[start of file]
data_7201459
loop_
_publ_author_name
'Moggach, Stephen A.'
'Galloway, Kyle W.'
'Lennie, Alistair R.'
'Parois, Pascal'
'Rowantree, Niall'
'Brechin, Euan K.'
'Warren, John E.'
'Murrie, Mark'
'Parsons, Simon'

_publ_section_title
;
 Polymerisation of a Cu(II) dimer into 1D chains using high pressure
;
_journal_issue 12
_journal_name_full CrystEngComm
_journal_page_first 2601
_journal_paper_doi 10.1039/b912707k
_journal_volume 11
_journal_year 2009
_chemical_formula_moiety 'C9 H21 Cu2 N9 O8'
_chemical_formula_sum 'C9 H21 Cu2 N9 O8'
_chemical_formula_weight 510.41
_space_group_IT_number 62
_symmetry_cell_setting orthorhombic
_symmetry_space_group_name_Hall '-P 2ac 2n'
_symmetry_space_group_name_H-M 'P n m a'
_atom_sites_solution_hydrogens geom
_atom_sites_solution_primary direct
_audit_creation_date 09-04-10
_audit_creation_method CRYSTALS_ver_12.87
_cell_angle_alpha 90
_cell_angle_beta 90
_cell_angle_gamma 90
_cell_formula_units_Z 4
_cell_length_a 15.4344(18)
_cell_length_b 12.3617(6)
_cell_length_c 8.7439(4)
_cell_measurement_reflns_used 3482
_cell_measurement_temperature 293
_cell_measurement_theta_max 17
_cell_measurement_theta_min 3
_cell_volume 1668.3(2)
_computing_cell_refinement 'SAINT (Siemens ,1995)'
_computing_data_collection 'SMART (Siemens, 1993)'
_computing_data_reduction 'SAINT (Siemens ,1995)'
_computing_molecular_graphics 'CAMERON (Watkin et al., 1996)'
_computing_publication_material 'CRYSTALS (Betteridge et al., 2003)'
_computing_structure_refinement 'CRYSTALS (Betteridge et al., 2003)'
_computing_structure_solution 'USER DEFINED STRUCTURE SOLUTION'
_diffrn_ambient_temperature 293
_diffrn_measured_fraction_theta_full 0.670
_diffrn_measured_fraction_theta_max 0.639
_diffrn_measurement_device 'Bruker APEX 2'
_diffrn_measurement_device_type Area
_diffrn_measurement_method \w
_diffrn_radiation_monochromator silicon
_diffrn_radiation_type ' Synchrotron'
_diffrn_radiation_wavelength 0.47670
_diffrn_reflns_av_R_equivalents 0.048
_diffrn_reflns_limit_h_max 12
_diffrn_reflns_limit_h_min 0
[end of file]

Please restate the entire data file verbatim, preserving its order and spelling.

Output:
data_7201459
loop_
_publ_author_name
'Moggach, Stephen A.'
'Galloway, Kyle W.'
'Lennie, Alistair R.'
'Parois, Pascal'
'Rowantree, Niall'
'Brechin, Euan K.'
'Warren, John E.'
'Murrie, Mark'
'Parsons, Simon'

_publ_section_title
;
 Polymerisation of a Cu(II) dimer into 1D chains using high pressure
;
_journal_issue 12
_journal_name_full CrystEngComm
_journal_page_first 2601
_journal_paper_doi 10.1039/b912707k
_journal_volume 11
_journal_year 2009
_chemical_formula_moiety 'C9 H21 Cu2 N9 O8'
_chemical_formula_sum 'C9 H21 Cu2 N9 O8'
_chemical_formula_weight 510.41
_space_group_IT_number 62
_symmetry_cell_setting orthorhombic
_symmetry_space_group_name_Hall '-P 2ac 2n'
_symmetry_space_group_name_H-M 'P n m a'
_atom_sites_solution_hydrogens geom
_atom_sites_solution_primary direct
_audit_creation_date 09-04-10
_audit_creation_method CRYSTALS_ver_12.87
_cell_angle_alpha 90
_cell_angle_beta 90
_cell_angle_gamma 90
_cell_formula_units_Z 4
_cell_length_a 15.4344(18)
_cell_length_b 12.3617(6)
_cell_length_c 8.7439(4)
_cell_measurement_reflns_used 3482
_cell_measurement_temperature 293
_cell_measurement_theta_max 17
_cell_measurement_theta_min 3
_cell_volume 1668.3(2)
_computing_cell_refinement 'SAINT (Siemens ,1995)'
_computing_data_collection 'SMART (Siemens, 1993)'
_computing_data_reduction 'SAINT (Siemens ,1995)'
_computing_molecular_graphics 'CAMERON (Watkin et al., 1996)'
_computing_publication_material 'CRYSTALS (Betteridge et al., 2003)'
_computing_structure_refinement 'CRYSTALS (Betteridge et al., 2003)'
_computing_structure_solution 'USER DEFINED STRUCTURE SOLUTION'
_diffrn_ambient_temperature 293
_diffrn_measured_fraction_theta_full 0.670
_diffrn_measured_fraction_theta_max 0.639
_diffrn_measurement_device 'Bruker APEX 2'
_diffrn_measurement_device_type Area
_diffrn_measurement_method \w
_diffrn_radiation_monochromator silicon
_diffrn_radiation_type ' Synchrotron'
_diffrn_radiation_wavelength 0.47670
_diffrn_reflns_av_R_equivalents 0.048
_diffrn_reflns_limit_h_max 12
_diffrn_reflns_limit_h_min 0